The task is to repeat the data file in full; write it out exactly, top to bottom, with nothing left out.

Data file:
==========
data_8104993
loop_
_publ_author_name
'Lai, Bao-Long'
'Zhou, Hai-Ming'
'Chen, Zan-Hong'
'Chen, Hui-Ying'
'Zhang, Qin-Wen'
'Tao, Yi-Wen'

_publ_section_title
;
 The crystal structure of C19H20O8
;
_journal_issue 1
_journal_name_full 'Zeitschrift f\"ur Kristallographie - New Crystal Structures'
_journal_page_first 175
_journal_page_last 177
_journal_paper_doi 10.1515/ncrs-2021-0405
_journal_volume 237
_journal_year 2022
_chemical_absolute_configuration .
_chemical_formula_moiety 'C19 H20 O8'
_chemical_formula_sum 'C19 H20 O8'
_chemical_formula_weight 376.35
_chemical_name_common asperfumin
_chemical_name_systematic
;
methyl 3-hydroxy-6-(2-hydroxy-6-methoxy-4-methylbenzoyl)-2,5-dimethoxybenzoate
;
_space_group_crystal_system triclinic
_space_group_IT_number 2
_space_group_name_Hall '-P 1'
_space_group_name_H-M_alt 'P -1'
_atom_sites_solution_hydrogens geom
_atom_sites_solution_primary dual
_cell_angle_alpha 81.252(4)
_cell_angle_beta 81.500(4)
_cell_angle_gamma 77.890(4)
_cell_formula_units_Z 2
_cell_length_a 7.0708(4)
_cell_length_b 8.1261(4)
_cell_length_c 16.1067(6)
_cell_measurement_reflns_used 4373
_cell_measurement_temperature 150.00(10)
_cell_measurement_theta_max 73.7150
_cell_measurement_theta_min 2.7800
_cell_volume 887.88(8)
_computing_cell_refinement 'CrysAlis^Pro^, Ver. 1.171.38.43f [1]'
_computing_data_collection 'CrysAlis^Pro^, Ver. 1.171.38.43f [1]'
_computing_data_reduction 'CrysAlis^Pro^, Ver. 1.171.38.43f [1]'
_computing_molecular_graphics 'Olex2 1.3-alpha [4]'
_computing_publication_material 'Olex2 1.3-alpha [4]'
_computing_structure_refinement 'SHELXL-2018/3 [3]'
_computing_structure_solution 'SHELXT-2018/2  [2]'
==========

data_8104993
loop_
_publ_author_name
'Lai, Bao-Long'
'Zhou, Hai-Ming'
'Chen, Zan-Hong'
'Chen, Hui-Ying'
'Zhang, Qin-Wen'
'Tao, Yi-Wen'

_publ_section_title
;
 The crystal structure of C19H20O8
;
_journal_issue 1
_journal_name_full 'Zeitschrift f\"ur Kristallographie - New Crystal Structures'
_journal_page_first 175
_journal_page_last 177
_journal_paper_doi 10.1515/ncrs-2021-0405
_journal_volume 237
_journal_year 2022
_chemical_absolute_configuration .
_chemical_formula_moiety 'C19 H20 O8'
_chemical_formula_sum 'C19 H20 O8'
_chemical_formula_weight 376.35
_chemical_name_common asperfumin
_chemical_name_systematic
;
methyl 3-hydroxy-6-(2-hydroxy-6-methoxy-4-methylbenzoyl)-2,5-dimethoxybenzoate
;
_space_group_crystal_system triclinic
_space_group_IT_number 2
_space_group_name_Hall '-P 1'
_space_group_name_H-M_alt 'P -1'
_atom_sites_solution_hydrogens geom
_atom_sites_solution_primary dual
_cell_angle_alpha 81.252(4)
_cell_angle_beta 81.500(4)
_cell_angle_gamma 77.890(4)
_cell_formula_units_Z 2
_cell_length_a 7.0708(4)
_cell_length_b 8.1261(4)
_cell_length_c 16.1067(6)
_cell_measurement_reflns_used 4373
_cell_measurement_temperature 150.00(10)
_cell_measurement_theta_max 73.7150
_cell_measurement_theta_min 2.7800
_cell_volume 887.88(8)
_computing_cell_refinement 'CrysAlis^Pro^, Ver. 1.171.38.43f [1]'
_computing_data_collection 'CrysAlis^Pro^, Ver. 1.171.38.43f [1]'
_computing_data_reduction 'CrysAlis^Pro^, Ver. 1.171.38.43f [1]'
_computing_molecular_graphics 'Olex2 1.3-alpha [4]'
_computing_publication_material 'Olex2 1.3-alpha [4]'
_computing_structure_refinement 'SHELXL-2018/3 [3]'
_computing_structure_solution 'SHELXT-2018/2  [2]'